(Former version, which looked at a somewhat different notion of component and answered a different notion of component, had: Note that the question "is the square A having (0,0) and (1,1) as vertices a component" has a simple answer - it is $p_1=(1/2)^{6}$ (since it is determined by the neighboring squares, and for a given orientation of the diagonal in $A$, only 6 of these neighbors are relevant).

  • $\begingroup$ I have a hard time understanding several details. E.g. "the tail behavior of the size of the connected component ": What do you mean by "THE connected component"? The biggest one, which would be the pink one above? (very fishy) Or the average size? Do we even have the same idea of "component"? For me, each colored region is one component. And then "is the square A having (0,0) and (1,1) as vertices a component" ?? The (what I call) components are rotated by 45° and composed of 4, 8, 12, ... triangles each "half of A", so I don't understand what you mean. $\endgroup$
    – Wolfgang
    May 20 '20 at 8:54
  • $\begingroup$ Sure my wording may be a bit unfortunate. It is meant not to mix up those small "unit squares" (of the initial $n\times n$) with what I call "cells" (i.e. the small rotated white squares). $\endgroup$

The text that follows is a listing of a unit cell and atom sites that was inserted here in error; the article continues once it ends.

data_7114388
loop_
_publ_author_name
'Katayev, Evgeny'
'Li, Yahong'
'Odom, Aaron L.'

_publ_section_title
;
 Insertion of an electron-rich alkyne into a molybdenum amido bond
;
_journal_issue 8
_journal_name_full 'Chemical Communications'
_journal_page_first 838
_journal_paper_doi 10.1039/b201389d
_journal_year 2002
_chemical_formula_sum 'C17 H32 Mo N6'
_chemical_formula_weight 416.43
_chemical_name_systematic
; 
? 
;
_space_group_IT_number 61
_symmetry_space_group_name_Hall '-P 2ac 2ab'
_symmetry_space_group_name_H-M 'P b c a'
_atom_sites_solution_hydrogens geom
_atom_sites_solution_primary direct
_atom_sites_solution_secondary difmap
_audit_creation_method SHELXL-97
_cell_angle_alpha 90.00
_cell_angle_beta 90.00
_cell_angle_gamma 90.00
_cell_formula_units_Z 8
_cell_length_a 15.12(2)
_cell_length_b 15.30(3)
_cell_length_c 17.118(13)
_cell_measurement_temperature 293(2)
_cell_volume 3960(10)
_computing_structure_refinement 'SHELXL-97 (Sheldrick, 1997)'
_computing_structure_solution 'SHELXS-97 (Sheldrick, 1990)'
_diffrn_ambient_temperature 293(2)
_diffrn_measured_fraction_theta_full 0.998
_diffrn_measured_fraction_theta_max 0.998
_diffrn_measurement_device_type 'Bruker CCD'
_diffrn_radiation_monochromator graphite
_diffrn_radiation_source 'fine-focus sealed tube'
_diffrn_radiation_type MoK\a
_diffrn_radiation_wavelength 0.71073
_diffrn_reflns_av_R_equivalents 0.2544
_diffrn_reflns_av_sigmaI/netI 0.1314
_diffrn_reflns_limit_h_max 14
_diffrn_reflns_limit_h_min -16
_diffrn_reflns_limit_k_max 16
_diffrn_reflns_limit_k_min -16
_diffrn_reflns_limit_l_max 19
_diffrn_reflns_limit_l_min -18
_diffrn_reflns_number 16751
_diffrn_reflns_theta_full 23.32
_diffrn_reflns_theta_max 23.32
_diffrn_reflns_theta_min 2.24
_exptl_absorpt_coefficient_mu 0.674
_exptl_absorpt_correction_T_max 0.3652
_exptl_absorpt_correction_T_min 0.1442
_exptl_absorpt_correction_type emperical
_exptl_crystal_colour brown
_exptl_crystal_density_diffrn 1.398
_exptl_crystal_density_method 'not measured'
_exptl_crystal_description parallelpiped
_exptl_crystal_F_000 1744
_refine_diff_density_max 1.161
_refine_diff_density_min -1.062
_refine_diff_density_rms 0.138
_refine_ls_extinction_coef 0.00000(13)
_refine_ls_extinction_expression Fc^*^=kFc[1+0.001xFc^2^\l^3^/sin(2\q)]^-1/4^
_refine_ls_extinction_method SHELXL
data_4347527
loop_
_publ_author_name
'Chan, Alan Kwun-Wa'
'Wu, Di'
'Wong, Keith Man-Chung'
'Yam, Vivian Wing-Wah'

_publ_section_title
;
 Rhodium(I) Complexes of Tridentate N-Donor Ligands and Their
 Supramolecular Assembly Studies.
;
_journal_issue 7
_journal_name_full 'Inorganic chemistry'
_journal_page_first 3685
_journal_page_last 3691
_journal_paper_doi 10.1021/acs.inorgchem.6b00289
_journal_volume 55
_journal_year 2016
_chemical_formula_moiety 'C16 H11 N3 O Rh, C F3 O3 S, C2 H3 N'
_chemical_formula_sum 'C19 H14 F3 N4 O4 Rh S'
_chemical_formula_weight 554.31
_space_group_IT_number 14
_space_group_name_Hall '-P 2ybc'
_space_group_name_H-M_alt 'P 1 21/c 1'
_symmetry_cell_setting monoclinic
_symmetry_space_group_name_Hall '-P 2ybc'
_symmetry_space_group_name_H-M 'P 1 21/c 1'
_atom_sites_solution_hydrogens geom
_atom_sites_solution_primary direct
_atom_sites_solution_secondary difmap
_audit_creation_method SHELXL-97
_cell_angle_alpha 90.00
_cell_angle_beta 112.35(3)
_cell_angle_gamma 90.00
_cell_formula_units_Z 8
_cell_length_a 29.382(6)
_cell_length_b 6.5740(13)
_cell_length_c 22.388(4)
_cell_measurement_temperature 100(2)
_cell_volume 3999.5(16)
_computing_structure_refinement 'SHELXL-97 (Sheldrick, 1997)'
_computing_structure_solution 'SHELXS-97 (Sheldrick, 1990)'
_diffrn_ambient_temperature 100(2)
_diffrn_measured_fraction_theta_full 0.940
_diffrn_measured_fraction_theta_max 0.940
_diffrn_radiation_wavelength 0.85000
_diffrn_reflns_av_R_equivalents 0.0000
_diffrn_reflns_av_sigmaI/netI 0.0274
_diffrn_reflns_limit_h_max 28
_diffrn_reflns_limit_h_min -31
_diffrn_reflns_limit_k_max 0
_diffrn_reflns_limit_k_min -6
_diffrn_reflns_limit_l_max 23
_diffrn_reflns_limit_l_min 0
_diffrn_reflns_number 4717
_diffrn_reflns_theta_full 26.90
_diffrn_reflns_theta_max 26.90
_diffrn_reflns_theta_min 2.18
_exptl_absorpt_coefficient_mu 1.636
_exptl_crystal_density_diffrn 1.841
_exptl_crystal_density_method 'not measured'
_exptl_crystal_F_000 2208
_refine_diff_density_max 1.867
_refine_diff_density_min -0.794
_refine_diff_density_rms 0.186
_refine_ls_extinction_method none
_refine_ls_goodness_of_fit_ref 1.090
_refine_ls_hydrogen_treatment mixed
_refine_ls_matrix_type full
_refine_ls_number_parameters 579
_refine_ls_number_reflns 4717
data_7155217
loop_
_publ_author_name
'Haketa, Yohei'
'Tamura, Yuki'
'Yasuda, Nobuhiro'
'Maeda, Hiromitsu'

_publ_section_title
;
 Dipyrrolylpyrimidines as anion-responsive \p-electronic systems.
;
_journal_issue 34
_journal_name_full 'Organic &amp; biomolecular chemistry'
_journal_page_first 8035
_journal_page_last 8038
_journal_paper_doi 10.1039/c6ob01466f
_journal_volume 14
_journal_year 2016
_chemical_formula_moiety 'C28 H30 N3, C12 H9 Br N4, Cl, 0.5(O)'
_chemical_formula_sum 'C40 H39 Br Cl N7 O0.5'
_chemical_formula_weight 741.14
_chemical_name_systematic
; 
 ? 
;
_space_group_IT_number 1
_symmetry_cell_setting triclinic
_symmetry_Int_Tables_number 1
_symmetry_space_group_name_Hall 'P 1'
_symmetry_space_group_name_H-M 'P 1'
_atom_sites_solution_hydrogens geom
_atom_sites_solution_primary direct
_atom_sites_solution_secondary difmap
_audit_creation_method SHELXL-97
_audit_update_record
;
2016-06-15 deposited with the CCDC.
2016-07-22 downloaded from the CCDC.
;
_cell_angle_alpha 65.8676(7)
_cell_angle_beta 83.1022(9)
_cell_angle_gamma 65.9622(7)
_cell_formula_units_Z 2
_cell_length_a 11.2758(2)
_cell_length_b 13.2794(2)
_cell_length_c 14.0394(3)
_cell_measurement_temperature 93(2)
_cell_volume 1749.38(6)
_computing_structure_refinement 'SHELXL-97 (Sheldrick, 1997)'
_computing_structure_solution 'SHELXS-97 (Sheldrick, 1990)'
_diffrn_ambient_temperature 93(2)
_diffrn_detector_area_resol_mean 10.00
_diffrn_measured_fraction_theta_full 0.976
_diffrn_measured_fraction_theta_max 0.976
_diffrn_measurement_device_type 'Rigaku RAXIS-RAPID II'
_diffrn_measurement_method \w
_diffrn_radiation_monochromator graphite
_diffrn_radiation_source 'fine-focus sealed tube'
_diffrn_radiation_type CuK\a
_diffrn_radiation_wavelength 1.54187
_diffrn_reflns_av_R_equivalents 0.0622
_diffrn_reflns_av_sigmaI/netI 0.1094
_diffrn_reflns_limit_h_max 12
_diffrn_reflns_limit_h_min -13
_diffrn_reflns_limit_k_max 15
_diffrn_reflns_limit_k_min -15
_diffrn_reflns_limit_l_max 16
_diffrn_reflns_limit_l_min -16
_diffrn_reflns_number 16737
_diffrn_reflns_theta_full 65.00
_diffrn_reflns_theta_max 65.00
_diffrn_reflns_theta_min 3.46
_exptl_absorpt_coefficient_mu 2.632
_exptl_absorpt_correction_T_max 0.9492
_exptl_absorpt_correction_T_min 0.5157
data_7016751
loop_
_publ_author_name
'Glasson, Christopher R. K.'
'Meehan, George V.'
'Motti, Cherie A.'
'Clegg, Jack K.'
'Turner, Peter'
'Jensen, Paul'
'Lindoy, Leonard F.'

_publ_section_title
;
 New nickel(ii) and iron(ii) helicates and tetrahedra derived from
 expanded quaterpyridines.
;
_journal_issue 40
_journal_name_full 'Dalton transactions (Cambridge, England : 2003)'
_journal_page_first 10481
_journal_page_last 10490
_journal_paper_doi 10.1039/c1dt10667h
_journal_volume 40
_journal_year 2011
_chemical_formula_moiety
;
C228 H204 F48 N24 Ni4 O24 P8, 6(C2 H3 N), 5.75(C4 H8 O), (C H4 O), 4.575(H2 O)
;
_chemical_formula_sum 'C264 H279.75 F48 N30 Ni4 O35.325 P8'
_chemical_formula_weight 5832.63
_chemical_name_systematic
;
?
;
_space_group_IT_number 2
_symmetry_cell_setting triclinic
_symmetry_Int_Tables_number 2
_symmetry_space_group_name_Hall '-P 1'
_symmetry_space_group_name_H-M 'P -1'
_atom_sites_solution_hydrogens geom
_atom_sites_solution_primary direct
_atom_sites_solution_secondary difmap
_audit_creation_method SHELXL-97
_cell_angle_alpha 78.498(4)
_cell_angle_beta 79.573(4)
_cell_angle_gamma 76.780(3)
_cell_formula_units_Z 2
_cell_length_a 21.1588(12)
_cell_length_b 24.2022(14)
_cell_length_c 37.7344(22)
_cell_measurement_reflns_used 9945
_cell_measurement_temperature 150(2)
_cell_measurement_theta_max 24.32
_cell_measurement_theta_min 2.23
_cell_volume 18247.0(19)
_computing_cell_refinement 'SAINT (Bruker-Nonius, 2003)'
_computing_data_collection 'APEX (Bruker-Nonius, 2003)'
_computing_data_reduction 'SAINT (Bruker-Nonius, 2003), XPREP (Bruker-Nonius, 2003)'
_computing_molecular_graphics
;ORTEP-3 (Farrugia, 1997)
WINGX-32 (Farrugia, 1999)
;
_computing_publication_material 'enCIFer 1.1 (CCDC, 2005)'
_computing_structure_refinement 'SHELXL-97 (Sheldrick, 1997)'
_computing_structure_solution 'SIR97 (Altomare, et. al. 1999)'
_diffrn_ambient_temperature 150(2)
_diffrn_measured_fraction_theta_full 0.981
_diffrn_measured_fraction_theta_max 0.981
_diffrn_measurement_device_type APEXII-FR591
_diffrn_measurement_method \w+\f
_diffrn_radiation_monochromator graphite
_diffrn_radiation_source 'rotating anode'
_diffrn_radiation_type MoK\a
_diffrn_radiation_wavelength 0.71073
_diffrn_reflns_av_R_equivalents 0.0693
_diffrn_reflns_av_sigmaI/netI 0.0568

– Wolfgang
    May 20 '20 at 9:00
  • $\begingroup$ @Wolfgang There is only one connected component that contains the origin (I think of your nxn grid as centered around the origin, think of a box of side n/2). This is what I called "THE" connected component. It is a random variable, and I was discussing its tail. $\endgroup$ May 20 '20 at 10:05
  • $\begingroup$ OK thanks for the clarification! A question like that had not at all come to my mind! $\endgroup$
    – Wolfgang
    May 20 '20 at 10:06
  • $\begingroup$ @Wolfgang concerning your second comment, I understood what you meant, and my answer refers to it. You can think of the diagonals as forming a path, and I am counting how many cells of the original lattice are contained in each component. BTW, this model is not far from percolation models (except that there is some dependence here compared to the standard percolation model). $\endgroup$ May 20 '20 at 10:07